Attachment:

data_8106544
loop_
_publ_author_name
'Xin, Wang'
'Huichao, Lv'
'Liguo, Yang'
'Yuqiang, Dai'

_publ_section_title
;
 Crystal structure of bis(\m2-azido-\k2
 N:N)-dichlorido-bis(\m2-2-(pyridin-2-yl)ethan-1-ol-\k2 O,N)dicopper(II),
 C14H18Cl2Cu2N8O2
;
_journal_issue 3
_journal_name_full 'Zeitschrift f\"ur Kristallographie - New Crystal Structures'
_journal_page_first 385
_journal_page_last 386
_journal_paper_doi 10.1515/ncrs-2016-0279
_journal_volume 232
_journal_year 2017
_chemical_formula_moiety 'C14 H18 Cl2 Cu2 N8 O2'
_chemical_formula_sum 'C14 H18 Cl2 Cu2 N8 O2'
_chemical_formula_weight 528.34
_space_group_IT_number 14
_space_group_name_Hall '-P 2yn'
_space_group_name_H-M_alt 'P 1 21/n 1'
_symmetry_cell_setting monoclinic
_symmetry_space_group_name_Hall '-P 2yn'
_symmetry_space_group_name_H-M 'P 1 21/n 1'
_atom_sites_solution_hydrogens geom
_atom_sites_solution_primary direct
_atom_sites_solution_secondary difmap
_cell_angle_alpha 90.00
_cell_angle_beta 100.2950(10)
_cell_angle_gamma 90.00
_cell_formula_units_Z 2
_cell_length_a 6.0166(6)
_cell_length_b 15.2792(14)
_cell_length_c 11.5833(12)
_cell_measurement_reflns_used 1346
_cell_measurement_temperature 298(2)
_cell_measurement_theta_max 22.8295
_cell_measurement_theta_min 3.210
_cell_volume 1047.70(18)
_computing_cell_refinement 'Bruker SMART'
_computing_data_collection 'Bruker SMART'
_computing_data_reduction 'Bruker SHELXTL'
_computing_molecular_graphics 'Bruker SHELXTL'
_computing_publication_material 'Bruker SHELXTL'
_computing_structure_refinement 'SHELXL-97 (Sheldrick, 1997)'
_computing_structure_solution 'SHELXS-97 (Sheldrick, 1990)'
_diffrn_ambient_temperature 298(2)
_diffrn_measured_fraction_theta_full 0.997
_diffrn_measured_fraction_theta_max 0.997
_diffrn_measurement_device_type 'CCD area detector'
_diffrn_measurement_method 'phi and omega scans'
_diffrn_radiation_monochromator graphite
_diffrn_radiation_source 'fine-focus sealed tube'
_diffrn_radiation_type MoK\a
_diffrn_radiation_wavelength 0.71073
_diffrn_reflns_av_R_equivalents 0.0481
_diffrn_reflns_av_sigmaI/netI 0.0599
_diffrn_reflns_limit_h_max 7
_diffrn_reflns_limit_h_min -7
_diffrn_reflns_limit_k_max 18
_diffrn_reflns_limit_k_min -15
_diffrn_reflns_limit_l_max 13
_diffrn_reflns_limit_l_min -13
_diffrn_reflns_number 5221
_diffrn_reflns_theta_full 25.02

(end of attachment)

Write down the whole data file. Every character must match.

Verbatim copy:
data_8106544
loop_
_publ_author_name
'Xin, Wang'
'Huichao, Lv'
'Liguo, Yang'
'Yuqiang, Dai'

_publ_section_title
;
 Crystal structure of bis(\m2-azido-\k2
 N:N)-dichlorido-bis(\m2-2-(pyridin-2-yl)ethan-1-ol-\k2 O,N)dicopper(II),
 C14H18Cl2Cu2N8O2
;
_journal_issue 3
_journal_name_full 'Zeitschrift f\"ur Kristallographie - New Crystal Structures'
_journal_page_first 385
_journal_page_last 386
_journal_paper_doi 10.1515/ncrs-2016-0279
_journal_volume 232
_journal_year 2017
_chemical_formula_moiety 'C14 H18 Cl2 Cu2 N8 O2'
_chemical_formula_sum 'C14 H18 Cl2 Cu2 N8 O2'
_chemical_formula_weight 528.34
_space_group_IT_number 14
_space_group_name_Hall '-P 2yn'
_space_group_name_H-M_alt 'P 1 21/n 1'
_symmetry_cell_setting monoclinic
_symmetry_space_group_name_Hall '-P 2yn'
_symmetry_space_group_name_H-M 'P 1 21/n 1'
_atom_sites_solution_hydrogens geom
_atom_sites_solution_primary direct
_atom_sites_solution_secondary difmap
_cell_angle_alpha 90.00
_cell_angle_beta 100.2950(10)
_cell_angle_gamma 90.00
_cell_formula_units_Z 2
_cell_length_a 6.0166(6)
_cell_length_b 15.2792(14)
_cell_length_c 11.5833(12)
_cell_measurement_reflns_used 1346
_cell_measurement_temperature 298(2)
_cell_measurement_theta_max 22.8295
_cell_measurement_theta_min 3.210
_cell_volume 1047.70(18)
_computing_cell_refinement 'Bruker SMART'
_computing_data_collection 'Bruker SMART'
_computing_data_reduction 'Bruker SHELXTL'
_computing_molecular_graphics 'Bruker SHELXTL'
_computing_publication_material 'Bruker SHELXTL'
_computing_structure_refinement 'SHELXL-97 (Sheldrick, 1997)'
_computing_structure_solution 'SHELXS-97 (Sheldrick, 1990)'
_diffrn_ambient_temperature 298(2)
_diffrn_measured_fraction_theta_full 0.997
_diffrn_measured_fraction_theta_max 0.997
_diffrn_measurement_device_type 'CCD area detector'
_diffrn_measurement_method 'phi and omega scans'
_diffrn_radiation_monochromator graphite
_diffrn_radiation_source 'fine-focus sealed tube'
_diffrn_radiation_type MoK\a
_diffrn_radiation_wavelength 0.71073
_diffrn_reflns_av_R_equivalents 0.0481
_diffrn_reflns_av_sigmaI/netI 0.0599
_diffrn_reflns_limit_h_max 7
_diffrn_reflns_limit_h_min -7
_diffrn_reflns_limit_k_max 18
_diffrn_reflns_limit_k_min -15
_diffrn_reflns_limit_l_max 13
_diffrn_reflns_limit_l_min -13
_diffrn_reflns_number 5221
_diffrn_reflns_theta_full 25.02